Alabama Mornings’ ShowPrep for March 2nd, 2016…

Beat down

Delegate count:


  • Trump – 28
  • Cruz – 2
  • Rubio – 0


  • Trump – 285 (+203)
  • Cruz – 161 (+144)
  • Rubio – 87 (+71)
  • Kasich – 25 (+19)
  • Carson 8 (+3)

Mo Brooks is having none of this Trump stuff, or is he

Bama results….

Can Trump be stopped?

1.Keep The Field Populated. To the proposition that the only way to beat Trump is via a head-to-head contest: don’t buy the spin.

The latest NBC News/SurveyMonkey Weekly Election Poll played out such scenarios involving Trump versus Texas Sen. Ted Cruz and Florida Sen. Marco Rubio. The results? Rubio lost by six points; Cruz, by 13.

Assuming Rubio soldiers on past the March 15 vote in Florida, he and Cruz need to strike an accord: they don’t attack each other; their super PACs stick it to Trump. And they draw straws to decide who has to call Jeb Bush to ask for his super PAC join in the Trump-bashing.

Syndicated columnist and Fox News contributor Jonah Goldberg takes this unholy alliance a step further, suggesting a Rubio-Cruz ticket ala Reagan-Bush in 1980. I’m not sure it’s in Cruz’s DNA to be so magnanimous, since he leads Rubio in states won and delegates earned.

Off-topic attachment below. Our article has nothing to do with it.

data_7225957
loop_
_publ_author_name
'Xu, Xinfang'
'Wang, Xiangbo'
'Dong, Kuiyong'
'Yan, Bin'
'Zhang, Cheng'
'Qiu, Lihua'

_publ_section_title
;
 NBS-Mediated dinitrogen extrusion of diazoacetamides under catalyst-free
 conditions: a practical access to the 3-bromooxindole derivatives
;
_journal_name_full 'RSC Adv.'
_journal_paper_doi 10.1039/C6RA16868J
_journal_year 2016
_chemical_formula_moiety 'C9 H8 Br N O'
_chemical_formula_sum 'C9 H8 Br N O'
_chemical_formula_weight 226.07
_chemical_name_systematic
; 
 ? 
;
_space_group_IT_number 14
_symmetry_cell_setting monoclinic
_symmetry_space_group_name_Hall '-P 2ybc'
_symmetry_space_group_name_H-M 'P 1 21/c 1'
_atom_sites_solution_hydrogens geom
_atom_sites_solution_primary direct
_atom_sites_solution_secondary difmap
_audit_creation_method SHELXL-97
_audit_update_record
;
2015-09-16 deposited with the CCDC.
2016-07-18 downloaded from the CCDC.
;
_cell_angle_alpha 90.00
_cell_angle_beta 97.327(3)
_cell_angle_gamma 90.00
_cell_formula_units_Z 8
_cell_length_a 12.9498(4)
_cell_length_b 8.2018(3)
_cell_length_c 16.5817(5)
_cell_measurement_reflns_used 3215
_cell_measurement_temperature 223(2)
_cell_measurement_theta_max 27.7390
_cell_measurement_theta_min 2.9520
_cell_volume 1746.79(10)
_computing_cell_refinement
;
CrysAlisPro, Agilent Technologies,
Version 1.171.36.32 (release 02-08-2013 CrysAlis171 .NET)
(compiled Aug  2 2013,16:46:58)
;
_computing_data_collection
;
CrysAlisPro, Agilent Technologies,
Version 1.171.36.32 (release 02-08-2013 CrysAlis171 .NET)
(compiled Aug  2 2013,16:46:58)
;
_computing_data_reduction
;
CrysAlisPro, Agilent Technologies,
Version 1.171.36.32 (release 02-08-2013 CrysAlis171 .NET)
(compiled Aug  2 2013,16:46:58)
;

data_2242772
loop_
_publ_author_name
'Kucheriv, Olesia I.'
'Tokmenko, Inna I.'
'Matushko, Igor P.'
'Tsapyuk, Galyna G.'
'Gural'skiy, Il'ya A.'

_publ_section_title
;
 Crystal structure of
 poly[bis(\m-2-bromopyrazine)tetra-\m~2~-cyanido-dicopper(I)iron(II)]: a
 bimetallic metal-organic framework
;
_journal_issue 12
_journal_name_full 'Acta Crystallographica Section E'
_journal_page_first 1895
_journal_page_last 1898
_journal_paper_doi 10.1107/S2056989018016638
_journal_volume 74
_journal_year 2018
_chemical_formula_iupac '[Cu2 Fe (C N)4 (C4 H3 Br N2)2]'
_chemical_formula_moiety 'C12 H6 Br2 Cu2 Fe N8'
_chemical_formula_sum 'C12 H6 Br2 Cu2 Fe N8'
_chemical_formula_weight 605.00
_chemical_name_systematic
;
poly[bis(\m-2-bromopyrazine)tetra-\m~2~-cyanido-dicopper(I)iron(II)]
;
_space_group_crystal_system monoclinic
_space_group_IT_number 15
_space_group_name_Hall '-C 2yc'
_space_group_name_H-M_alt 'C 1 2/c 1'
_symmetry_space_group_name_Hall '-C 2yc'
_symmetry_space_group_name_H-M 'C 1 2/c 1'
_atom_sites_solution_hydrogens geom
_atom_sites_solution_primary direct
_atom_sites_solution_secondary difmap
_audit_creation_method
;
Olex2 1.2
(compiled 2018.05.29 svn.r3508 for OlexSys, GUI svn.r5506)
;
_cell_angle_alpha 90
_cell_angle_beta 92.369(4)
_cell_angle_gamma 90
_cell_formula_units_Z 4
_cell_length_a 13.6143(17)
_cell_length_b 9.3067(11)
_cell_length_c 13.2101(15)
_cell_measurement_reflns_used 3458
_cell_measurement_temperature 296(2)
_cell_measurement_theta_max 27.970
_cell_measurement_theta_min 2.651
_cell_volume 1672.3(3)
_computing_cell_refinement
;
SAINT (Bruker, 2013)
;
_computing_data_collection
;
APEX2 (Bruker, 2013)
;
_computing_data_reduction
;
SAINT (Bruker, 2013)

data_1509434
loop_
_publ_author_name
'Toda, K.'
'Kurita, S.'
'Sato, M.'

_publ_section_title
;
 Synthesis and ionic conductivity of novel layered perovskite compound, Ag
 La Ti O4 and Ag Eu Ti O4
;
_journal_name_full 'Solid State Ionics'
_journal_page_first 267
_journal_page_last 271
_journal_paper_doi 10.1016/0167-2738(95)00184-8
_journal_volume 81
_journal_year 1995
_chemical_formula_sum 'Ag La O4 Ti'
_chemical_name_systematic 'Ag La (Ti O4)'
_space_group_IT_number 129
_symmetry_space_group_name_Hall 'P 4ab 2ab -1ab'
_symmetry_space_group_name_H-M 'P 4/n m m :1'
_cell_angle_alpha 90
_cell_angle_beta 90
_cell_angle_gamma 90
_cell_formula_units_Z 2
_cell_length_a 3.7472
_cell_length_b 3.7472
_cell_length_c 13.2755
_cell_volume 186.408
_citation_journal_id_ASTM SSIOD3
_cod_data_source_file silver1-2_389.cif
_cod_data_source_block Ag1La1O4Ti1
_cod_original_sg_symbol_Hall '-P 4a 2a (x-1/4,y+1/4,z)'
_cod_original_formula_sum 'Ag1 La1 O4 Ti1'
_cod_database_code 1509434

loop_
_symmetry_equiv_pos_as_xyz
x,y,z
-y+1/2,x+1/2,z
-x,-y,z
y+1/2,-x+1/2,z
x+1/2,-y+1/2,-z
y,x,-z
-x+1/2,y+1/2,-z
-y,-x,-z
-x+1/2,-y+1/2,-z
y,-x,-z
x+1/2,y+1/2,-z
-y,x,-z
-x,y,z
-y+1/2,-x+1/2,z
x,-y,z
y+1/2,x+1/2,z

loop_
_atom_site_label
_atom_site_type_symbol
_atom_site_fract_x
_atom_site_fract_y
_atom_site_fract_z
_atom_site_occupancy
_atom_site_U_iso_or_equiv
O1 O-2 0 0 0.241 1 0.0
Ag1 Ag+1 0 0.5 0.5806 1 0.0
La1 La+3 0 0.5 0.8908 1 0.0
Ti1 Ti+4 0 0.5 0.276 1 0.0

Trump may keep winning states moving forward, but from here on it’s a quantity-not-quality argument, with the goal being . . .

2.Keep Trump Under 50 percent. The number that matters most? It’s not states won, but the 1,237 delegates needed to win the GOP nomination.

Of the 1,744 Republican delegates left on the board after Super Tuesday, 391 are in winner-take-all states. The two most important: Florida and Ohio, on March 15. Trump has to be stopped in one, if not both, to slow down the express (at present, he leads in both).

That leaves 1,353 delegates to be allocated either proportionally or by some hybrid scheme. Most crucial of all: states where a 50% majority winner earns all the delegates (Texas has such a system).

Before Super Tuesday, not counting South Carolina where Trump won all 50 delegates, he and Cruz-Rubio split almost equally divided 65 delegates (31 for Trump, 32 for the senators). If something similar occurs in the remaining proportional states, with Trump staying near his mid-30’s ceiling, there’s still a shot at wheeling and dealing in Cleveland.

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